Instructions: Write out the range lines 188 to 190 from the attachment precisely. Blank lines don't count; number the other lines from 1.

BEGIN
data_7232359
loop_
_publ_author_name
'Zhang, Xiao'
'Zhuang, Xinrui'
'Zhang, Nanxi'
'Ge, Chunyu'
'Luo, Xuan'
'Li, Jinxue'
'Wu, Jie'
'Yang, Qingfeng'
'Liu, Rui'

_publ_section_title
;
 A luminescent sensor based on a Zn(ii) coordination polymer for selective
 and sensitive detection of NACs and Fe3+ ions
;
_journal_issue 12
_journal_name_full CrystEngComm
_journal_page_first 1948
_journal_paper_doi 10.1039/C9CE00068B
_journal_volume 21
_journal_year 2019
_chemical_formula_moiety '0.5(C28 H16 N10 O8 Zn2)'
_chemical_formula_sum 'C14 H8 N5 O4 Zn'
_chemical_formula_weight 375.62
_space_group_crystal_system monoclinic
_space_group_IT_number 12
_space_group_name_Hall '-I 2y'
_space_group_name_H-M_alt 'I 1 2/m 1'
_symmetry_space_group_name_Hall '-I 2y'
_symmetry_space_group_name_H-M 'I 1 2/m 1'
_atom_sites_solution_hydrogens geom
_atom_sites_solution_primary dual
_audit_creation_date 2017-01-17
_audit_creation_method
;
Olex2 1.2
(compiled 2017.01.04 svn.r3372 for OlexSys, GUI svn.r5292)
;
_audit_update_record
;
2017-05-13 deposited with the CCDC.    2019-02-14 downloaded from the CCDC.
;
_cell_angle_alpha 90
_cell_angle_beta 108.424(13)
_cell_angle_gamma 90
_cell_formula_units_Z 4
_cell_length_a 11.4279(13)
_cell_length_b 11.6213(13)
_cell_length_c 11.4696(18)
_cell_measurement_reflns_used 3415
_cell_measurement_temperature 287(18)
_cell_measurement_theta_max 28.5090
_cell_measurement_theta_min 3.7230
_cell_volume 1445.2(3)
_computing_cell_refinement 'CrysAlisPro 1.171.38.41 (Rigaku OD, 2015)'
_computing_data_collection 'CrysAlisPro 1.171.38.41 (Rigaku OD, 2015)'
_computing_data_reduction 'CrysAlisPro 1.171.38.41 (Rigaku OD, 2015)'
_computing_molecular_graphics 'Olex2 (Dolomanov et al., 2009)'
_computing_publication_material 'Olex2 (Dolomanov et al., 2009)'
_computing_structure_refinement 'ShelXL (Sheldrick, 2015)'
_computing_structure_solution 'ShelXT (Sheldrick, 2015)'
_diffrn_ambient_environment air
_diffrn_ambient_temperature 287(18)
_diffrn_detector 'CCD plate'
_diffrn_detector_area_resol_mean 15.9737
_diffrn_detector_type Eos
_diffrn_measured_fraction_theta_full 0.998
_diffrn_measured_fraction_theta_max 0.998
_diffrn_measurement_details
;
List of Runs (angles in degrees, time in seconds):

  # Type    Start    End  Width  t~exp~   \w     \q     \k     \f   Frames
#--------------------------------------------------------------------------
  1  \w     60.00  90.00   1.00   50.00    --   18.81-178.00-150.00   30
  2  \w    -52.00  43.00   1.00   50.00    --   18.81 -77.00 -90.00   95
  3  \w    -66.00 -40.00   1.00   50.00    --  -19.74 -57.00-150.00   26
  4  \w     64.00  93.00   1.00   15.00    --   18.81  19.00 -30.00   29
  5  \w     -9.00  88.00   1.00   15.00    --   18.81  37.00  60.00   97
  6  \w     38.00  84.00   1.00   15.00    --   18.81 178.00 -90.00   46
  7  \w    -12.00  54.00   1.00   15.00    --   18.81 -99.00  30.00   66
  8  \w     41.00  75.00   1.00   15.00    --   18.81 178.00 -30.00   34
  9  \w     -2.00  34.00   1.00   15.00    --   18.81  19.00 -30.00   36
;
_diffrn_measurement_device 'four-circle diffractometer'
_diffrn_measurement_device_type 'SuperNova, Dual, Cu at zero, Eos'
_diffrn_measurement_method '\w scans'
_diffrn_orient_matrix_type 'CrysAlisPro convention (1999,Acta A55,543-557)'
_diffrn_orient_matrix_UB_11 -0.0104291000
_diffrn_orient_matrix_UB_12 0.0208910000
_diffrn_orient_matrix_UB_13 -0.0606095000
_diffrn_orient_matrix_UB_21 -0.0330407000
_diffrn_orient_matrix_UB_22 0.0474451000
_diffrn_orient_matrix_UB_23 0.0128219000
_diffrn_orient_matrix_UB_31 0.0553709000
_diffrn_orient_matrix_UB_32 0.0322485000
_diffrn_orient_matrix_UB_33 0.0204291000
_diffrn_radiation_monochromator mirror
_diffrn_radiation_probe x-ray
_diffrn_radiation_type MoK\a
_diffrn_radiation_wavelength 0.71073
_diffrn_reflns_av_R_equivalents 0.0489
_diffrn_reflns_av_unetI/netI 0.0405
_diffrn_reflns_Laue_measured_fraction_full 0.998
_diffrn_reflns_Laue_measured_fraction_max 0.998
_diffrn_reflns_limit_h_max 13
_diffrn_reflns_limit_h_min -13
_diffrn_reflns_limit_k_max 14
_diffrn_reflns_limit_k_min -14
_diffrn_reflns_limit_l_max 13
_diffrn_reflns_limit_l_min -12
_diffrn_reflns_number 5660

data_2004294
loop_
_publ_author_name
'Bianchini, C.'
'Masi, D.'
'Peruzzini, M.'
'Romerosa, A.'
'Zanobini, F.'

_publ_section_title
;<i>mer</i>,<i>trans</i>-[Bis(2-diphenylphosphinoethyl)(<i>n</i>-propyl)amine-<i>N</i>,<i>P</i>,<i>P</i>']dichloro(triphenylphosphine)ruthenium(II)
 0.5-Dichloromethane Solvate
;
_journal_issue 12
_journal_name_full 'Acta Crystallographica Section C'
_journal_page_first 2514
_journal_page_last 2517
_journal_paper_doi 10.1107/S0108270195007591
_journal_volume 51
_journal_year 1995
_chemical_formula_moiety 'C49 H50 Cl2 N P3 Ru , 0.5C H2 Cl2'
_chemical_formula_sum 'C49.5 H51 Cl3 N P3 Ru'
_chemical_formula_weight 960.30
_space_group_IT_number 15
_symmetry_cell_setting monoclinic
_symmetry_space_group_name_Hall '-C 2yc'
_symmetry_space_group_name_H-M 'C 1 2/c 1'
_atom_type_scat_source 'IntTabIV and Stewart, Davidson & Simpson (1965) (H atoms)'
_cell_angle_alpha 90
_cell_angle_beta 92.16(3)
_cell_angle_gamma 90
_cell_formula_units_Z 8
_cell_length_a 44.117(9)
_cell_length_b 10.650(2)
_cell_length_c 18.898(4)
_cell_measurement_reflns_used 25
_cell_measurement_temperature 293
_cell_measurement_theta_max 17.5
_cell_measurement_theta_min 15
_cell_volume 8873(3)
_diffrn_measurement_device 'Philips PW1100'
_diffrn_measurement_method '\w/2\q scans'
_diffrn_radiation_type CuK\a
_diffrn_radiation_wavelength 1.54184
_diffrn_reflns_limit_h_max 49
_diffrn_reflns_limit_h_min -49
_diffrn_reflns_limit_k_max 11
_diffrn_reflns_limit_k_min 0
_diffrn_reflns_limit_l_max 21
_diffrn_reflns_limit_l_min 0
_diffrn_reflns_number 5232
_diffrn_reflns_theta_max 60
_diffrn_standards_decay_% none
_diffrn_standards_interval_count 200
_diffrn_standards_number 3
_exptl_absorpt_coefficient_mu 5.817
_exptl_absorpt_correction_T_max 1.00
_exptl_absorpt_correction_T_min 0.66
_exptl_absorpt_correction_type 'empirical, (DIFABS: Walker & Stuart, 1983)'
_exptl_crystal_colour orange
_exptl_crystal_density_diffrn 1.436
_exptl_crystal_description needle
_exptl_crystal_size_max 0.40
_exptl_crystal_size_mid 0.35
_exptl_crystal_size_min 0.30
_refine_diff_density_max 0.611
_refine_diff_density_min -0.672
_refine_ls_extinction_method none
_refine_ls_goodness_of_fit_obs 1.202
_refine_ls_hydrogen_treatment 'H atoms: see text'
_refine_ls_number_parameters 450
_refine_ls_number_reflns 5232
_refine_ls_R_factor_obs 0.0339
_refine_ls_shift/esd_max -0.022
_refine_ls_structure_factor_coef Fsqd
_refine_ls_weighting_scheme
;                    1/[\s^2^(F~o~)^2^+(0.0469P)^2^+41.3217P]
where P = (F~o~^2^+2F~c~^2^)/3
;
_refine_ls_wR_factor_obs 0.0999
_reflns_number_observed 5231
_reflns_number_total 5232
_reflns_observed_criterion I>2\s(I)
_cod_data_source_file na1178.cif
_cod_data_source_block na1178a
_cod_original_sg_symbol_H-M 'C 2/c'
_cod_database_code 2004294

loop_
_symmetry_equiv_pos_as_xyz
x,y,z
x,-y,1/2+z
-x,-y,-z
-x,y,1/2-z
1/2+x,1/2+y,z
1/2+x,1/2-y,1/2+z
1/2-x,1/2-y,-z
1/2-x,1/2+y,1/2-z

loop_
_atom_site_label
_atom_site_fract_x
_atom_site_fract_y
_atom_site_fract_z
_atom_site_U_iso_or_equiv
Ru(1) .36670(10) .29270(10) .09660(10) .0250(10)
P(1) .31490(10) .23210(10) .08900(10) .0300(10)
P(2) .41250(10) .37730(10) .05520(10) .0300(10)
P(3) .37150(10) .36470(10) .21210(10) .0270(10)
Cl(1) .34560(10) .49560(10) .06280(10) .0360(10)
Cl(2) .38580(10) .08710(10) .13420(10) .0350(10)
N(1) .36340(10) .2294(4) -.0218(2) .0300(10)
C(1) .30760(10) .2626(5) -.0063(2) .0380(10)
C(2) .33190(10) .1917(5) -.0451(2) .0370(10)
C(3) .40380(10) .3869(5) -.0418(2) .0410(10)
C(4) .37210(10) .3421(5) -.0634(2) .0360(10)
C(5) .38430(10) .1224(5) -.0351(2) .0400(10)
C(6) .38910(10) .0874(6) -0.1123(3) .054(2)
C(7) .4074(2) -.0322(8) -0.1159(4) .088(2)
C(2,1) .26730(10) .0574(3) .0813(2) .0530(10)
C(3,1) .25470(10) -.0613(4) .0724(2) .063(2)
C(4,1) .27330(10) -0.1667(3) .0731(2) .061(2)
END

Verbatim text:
_refine_ls_weighting_scheme
;                    1/[\s^2^(F~o~)^2^+(0.0469P)^2^+41.3217P]
where P = (F~o~^2^+2F~c~^2^)/3